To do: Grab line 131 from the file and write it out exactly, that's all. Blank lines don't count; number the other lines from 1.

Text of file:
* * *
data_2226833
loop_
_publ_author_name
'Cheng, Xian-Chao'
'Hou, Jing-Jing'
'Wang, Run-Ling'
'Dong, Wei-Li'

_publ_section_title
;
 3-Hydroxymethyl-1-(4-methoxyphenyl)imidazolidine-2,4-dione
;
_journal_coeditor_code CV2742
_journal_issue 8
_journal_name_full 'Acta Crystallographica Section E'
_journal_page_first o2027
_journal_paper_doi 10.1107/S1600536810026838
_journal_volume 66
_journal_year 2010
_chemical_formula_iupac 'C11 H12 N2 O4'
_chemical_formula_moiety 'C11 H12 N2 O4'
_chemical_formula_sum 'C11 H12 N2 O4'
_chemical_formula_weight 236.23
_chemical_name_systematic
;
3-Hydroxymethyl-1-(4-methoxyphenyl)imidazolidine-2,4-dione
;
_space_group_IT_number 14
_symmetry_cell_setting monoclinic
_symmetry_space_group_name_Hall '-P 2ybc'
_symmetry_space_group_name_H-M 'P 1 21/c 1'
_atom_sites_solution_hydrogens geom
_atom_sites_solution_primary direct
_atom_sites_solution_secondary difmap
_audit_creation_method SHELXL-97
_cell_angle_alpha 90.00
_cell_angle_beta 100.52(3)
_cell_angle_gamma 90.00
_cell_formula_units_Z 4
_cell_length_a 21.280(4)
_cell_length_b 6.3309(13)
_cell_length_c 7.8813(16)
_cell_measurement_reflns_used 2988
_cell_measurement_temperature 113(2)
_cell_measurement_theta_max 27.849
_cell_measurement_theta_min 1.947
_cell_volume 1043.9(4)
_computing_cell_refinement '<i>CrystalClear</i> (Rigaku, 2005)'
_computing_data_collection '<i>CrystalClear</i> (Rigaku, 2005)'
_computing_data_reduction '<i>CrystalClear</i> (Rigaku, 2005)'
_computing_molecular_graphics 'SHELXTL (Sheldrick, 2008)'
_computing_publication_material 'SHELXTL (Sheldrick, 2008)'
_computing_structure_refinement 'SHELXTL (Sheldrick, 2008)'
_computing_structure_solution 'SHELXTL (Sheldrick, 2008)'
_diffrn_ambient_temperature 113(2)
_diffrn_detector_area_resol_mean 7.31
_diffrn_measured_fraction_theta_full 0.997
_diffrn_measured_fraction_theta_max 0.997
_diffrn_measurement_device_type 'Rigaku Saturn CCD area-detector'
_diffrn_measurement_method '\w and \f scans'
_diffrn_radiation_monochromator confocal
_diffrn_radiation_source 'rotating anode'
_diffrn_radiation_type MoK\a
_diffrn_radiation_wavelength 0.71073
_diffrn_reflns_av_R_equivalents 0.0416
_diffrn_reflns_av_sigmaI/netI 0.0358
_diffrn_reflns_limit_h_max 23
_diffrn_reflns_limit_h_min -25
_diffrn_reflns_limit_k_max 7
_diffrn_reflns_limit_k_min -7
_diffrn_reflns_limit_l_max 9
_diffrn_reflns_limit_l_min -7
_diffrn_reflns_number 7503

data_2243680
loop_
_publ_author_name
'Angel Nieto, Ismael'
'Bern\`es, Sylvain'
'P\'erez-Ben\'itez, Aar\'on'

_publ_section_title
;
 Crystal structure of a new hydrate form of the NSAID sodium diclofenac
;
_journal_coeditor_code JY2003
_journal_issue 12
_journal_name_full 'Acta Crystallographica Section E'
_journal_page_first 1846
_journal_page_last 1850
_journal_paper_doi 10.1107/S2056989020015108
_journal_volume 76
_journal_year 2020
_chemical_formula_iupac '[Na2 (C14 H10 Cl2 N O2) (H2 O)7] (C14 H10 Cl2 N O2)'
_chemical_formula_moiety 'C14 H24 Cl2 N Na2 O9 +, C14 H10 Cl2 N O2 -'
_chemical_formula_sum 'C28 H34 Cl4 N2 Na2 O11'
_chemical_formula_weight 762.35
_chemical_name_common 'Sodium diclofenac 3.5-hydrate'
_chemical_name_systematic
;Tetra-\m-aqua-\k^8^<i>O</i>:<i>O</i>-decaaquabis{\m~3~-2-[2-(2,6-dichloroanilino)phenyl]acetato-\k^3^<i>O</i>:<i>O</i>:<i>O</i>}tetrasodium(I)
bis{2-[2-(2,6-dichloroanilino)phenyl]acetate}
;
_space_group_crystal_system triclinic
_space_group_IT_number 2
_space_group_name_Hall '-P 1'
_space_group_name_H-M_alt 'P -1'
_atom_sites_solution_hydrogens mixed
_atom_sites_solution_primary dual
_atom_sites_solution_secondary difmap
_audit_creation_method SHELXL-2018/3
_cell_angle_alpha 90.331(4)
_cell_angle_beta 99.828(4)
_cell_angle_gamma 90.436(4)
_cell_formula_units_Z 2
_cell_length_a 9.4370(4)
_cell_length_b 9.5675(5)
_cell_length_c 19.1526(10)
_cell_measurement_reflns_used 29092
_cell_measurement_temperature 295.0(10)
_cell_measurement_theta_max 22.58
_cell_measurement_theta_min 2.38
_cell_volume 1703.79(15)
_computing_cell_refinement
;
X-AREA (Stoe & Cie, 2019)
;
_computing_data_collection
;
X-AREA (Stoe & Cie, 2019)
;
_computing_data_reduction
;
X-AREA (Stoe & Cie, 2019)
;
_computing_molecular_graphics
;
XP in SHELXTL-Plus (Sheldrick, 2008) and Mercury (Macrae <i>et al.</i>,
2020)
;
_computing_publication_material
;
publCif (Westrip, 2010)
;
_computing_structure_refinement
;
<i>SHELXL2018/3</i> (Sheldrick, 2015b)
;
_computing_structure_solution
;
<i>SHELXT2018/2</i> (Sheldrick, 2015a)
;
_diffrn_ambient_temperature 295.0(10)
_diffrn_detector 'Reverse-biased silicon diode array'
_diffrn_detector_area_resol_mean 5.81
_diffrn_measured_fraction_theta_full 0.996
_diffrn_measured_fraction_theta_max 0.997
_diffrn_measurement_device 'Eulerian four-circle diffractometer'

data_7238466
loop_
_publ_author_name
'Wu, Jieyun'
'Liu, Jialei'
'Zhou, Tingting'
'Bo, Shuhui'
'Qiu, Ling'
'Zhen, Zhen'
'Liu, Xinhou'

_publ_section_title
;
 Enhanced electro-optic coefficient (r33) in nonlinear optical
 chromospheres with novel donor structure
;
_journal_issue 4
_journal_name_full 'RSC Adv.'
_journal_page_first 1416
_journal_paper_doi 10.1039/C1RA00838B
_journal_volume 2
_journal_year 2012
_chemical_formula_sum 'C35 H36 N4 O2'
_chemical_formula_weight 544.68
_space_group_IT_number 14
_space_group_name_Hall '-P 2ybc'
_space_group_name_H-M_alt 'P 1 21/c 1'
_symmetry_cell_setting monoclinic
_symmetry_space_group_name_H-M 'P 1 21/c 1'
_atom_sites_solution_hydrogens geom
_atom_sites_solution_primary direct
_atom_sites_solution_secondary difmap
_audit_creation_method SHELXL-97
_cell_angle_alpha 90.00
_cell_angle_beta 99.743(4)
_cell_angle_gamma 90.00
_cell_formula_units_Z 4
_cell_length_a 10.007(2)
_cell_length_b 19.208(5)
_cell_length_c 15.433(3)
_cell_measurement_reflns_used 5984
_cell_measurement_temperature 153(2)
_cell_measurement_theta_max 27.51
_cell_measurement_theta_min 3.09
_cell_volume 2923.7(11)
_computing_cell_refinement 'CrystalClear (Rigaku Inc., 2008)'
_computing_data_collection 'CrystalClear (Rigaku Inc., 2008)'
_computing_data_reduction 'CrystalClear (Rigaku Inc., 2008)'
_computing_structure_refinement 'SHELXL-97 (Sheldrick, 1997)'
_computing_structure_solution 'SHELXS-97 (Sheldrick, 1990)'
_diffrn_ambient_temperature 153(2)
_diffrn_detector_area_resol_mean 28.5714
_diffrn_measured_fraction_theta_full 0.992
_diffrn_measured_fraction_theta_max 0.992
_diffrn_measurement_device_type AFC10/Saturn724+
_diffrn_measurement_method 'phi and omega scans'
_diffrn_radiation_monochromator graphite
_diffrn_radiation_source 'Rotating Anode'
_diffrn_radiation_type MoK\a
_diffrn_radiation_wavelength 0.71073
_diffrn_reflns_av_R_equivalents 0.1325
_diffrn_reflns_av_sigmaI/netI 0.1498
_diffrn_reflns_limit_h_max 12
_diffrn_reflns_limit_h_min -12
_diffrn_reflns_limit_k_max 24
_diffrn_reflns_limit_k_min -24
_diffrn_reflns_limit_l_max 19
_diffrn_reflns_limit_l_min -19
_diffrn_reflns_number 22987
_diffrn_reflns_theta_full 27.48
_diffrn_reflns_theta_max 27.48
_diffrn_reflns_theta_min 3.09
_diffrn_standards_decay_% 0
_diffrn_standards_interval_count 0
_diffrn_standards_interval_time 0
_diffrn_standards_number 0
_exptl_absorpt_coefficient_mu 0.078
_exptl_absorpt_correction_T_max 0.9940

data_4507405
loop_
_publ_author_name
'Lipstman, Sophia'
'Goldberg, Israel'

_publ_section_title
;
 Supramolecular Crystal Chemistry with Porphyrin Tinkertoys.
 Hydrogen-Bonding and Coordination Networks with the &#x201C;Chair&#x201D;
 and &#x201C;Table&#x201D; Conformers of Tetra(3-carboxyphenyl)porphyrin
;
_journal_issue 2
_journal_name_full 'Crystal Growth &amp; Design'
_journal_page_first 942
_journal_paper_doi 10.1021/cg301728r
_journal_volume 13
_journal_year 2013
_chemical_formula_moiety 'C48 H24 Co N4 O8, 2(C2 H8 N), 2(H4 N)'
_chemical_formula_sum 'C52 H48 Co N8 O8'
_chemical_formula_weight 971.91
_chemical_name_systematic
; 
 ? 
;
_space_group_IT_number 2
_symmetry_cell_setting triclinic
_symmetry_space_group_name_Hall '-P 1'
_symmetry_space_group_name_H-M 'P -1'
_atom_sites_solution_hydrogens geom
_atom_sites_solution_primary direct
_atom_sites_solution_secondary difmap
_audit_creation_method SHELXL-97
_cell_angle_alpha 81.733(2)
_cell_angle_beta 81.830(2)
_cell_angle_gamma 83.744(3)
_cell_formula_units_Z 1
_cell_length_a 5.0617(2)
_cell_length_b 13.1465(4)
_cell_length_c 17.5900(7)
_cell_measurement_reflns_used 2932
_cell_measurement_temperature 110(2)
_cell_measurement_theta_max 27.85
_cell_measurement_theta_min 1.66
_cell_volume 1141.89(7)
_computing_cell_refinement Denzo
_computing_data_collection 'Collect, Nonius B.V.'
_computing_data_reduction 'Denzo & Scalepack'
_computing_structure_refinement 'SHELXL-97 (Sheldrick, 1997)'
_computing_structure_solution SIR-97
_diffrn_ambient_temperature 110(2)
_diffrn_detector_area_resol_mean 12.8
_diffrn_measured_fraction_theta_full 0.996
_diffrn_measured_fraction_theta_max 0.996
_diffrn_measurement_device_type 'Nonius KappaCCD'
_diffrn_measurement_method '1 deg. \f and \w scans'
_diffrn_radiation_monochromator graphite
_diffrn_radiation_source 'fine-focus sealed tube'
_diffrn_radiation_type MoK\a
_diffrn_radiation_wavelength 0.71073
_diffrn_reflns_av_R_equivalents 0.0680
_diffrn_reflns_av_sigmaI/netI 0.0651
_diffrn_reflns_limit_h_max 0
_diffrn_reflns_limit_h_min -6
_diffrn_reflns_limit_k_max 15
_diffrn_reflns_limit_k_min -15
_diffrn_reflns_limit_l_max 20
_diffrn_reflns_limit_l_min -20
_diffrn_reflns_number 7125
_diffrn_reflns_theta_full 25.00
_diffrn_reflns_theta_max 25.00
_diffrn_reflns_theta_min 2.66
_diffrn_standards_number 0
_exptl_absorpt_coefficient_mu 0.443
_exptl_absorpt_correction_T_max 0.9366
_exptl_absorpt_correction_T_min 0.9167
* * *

;